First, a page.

I know exactly what you are talking about. I used Windows for at least 25 years, so you get used to how it is, and thats what you expect. You clearly want Linux to be the same, when it comes to ease of use, out of the box.
Linux has never really been that way though. Infact, over 10-years ago, Linux wasn't even friendly at all for the home user! But thankfully, Linux has gotten better, and most common distro's, are easier to use since, such as Zorin.
The requiring of password for common software installations and removals, is part of Linux's higher level of security, which you don't get on Windows. Windows chooses what you are going to do with your OS, and you have no control.
Infact, ever since Windows10 was a thing, I've heard countless reports of people angry, that Windows decided to update and restart itself, while they were working on an important document, and lost all the work.
Linux does not do this BTW. In Linux, you tell your OS what you want it to do, you tell it when to install updates, you tell it when to restart. And as far as terminal is concerned, I can also understand why that might be a bit daunting.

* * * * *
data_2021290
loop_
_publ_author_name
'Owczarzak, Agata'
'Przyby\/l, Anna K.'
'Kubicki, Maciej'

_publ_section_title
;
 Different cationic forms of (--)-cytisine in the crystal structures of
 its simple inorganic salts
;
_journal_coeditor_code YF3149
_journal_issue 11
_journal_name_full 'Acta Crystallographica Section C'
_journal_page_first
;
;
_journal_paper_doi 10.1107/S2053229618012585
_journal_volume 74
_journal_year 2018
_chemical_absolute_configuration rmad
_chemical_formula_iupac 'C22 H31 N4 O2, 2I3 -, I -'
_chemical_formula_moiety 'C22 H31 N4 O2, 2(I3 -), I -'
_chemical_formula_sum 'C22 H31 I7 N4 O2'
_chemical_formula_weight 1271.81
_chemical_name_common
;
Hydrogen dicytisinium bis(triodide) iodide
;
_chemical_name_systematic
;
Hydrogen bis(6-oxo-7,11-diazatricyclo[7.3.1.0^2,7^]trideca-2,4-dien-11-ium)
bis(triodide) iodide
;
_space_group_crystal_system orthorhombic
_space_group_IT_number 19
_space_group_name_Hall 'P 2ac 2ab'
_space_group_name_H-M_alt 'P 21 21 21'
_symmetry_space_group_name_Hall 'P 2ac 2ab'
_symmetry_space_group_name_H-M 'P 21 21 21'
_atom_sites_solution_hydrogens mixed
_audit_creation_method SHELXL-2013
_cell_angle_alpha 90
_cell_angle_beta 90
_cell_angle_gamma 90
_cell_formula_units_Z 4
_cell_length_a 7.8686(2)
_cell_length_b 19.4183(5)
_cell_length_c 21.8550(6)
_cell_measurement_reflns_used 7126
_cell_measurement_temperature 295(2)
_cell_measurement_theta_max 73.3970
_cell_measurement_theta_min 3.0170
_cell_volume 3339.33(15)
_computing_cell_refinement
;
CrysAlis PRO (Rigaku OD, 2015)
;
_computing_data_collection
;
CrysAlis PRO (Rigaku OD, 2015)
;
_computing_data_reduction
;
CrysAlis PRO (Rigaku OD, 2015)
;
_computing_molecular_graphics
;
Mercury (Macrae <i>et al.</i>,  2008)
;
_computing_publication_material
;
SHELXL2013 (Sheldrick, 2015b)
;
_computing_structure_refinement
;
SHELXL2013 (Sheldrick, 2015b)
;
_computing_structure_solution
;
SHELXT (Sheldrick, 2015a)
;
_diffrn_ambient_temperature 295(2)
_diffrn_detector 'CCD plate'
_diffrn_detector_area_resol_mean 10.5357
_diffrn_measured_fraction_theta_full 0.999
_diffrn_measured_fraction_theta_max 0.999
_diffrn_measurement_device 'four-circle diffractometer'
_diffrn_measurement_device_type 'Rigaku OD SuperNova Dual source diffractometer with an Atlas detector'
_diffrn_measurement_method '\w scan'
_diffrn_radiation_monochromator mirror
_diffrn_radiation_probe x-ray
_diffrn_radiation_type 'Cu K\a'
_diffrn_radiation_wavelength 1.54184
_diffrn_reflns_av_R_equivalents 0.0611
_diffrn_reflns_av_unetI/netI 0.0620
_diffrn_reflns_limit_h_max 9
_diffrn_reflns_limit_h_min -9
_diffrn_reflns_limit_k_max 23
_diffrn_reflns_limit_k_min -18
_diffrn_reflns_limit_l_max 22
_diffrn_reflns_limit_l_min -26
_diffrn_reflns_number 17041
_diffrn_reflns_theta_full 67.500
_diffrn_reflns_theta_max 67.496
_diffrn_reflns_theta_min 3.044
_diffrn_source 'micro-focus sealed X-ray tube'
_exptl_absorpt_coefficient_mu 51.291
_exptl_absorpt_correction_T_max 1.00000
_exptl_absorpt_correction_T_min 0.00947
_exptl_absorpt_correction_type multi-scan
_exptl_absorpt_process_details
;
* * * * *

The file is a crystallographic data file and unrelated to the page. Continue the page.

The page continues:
But you are also showing your age believe it or not, cause I remember in the 80's and early 90's, DOS was heavily used back in the days with Windows as well, and if you lived back then, you'd remember that.
And if you don't know what DOS is, well, strap your seat belts, cause guess what, its like Jonna and the whale, your going in. DOS is terminal, so you got to know the codes to make things happen.
So ya, while the terminal isn't really used in Windows anymore per say, it is in Linux, its a powerful tool once you know how to use it. I share your feelings though if you don't get the code exactly right, it throws up error.
So yes, I know it can be a pain. But like anything new, its a learning experience. And when it comes to the pure awesomeness of Linux, learning it is worth the time. So anyways, thats my take as a Linux user for 6-years now.